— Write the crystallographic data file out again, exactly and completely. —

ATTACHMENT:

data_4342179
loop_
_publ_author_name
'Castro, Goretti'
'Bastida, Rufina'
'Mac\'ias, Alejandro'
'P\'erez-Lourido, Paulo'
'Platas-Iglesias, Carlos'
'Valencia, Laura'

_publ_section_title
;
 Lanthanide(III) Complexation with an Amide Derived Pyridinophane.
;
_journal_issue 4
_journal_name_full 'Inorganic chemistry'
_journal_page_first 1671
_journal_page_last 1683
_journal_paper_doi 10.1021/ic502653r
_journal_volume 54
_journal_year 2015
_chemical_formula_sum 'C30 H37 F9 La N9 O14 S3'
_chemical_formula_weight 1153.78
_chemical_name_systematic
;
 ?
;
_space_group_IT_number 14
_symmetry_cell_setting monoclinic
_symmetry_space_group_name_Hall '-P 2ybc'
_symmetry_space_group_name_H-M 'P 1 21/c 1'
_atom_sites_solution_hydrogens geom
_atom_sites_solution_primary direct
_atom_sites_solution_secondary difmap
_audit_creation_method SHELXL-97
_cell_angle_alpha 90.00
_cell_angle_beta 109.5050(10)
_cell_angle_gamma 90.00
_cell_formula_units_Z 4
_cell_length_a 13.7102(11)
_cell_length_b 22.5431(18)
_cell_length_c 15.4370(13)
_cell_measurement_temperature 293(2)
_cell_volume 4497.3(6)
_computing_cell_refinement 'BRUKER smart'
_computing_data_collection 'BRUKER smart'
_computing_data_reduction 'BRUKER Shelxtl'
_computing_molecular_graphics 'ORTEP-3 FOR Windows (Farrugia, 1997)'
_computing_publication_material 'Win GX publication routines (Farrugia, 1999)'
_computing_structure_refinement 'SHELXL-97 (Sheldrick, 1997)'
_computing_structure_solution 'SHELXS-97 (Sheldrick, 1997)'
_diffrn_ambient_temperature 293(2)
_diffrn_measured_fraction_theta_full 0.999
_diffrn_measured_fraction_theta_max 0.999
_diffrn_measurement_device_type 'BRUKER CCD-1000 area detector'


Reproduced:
data_4342179
loop_
_publ_author_name
'Castro, Goretti'
'Bastida, Rufina'
'Mac\'ias, Alejandro'
'P\'erez-Lourido, Paulo'
'Platas-Iglesias, Carlos'
'Valencia, Laura'

_publ_section_title
;
 Lanthanide(III) Complexation with an Amide Derived Pyridinophane.
;
_journal_issue 4
_journal_name_full 'Inorganic chemistry'
_journal_page_first 1671
_journal_page_last 1683
_journal_paper_doi 10.1021/ic502653r
_journal_volume 54
_journal_year 2015
_chemical_formula_sum 'C30 H37 F9 La N9 O14 S3'
_chemical_formula_weight 1153.78
_chemical_name_systematic
;
 ?
;
_space_group_IT_number 14
_symmetry_cell_setting monoclinic
_symmetry_space_group_name_Hall '-P 2ybc'
_symmetry_space_group_name_H-M 'P 1 21/c 1'
_atom_sites_solution_hydrogens geom
_atom_sites_solution_primary direct
_atom_sites_solution_secondary difmap
_audit_creation_method SHELXL-97
_cell_angle_alpha 90.00
_cell_angle_beta 109.5050(10)
_cell_angle_gamma 90.00
_cell_formula_units_Z 4
_cell_length_a 13.7102(11)
_cell_length_b 22.5431(18)
_cell_length_c 15.4370(13)
_cell_measurement_temperature 293(2)
_cell_volume 4497.3(6)
_computing_cell_refinement 'BRUKER smart'
_computing_data_collection 'BRUKER smart'
_computing_data_reduction 'BRUKER Shelxtl'
_computing_molecular_graphics 'ORTEP-3 FOR Windows (Farrugia, 1997)'
_computing_publication_material 'Win GX publication routines (Farrugia, 1999)'
_computing_structure_refinement 'SHELXL-97 (Sheldrick, 1997)'
_computing_structure_solution 'SHELXS-97 (Sheldrick, 1997)'
_diffrn_ambient_temperature 293(2)
_diffrn_measured_fraction_theta_full 0.999
_diffrn_measured_fraction_theta_max 0.999
_diffrn_measurement_device_type 'BRUKER CCD-1000 area detector'